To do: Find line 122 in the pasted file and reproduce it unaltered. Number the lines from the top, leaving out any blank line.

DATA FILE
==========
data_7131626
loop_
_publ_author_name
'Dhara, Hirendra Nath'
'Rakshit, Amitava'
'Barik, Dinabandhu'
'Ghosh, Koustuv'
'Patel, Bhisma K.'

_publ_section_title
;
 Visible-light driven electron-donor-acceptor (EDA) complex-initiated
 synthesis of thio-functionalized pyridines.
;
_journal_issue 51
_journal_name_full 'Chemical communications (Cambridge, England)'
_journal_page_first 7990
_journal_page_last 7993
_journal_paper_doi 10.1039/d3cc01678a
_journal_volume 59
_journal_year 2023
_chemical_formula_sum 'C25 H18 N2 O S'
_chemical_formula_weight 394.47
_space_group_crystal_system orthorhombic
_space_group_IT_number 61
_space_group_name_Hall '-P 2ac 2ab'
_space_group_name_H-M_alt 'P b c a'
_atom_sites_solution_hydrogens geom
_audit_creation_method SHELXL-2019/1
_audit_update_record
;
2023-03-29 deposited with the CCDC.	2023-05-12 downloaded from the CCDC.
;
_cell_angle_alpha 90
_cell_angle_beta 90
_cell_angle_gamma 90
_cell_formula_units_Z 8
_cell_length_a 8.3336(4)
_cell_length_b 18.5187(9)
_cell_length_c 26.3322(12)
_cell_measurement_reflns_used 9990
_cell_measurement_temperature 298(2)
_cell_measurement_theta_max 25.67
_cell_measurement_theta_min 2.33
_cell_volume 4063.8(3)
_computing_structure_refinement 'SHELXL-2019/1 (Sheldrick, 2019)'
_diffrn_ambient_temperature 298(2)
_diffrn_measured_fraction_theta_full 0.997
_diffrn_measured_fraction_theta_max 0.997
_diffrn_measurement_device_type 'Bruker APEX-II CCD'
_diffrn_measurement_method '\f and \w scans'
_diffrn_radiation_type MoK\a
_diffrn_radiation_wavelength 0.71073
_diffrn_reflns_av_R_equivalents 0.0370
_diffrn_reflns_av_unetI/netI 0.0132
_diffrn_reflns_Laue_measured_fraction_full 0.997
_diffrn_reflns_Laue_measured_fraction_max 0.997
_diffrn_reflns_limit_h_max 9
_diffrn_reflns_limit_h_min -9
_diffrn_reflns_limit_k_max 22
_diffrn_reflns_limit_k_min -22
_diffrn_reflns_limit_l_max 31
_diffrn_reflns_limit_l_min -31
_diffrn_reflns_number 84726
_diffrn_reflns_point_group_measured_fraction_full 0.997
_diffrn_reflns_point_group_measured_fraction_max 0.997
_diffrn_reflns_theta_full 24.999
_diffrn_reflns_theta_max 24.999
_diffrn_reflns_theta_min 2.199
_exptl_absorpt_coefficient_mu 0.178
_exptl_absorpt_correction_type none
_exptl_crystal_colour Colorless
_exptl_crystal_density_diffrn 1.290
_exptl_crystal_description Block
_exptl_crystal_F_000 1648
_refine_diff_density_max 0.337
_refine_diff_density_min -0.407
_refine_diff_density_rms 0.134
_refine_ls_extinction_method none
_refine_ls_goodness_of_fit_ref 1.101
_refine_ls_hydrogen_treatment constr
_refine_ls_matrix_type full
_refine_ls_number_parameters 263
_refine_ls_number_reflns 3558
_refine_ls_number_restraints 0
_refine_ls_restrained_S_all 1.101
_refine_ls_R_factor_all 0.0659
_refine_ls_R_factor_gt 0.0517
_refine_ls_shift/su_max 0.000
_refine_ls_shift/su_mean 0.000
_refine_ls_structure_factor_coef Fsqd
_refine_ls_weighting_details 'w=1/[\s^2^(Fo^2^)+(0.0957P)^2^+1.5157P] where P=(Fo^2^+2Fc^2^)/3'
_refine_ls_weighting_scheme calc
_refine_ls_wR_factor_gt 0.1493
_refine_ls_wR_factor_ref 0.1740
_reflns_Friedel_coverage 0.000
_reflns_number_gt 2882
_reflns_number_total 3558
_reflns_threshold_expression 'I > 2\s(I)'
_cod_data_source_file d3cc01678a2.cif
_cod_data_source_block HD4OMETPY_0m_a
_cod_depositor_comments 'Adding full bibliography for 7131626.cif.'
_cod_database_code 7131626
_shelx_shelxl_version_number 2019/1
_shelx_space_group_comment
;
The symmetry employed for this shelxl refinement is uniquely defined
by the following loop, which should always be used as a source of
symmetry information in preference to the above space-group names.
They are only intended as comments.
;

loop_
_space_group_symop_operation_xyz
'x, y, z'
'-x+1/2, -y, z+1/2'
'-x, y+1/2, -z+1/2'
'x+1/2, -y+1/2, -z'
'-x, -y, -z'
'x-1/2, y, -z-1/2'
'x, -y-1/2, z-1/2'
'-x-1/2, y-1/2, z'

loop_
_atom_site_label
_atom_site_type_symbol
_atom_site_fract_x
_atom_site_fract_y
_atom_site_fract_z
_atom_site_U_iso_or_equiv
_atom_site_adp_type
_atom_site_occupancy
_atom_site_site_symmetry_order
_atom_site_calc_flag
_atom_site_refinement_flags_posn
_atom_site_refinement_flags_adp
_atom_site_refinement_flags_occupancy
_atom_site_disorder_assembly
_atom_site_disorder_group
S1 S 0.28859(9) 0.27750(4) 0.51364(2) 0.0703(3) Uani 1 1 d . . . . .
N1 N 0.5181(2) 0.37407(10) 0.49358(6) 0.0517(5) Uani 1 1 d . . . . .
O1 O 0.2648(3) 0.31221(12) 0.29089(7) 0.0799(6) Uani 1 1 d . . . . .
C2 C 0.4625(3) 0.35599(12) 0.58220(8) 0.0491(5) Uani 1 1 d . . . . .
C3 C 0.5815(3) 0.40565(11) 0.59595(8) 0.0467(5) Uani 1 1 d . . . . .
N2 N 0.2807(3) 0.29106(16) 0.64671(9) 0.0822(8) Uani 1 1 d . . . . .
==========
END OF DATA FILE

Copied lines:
_atom_site_label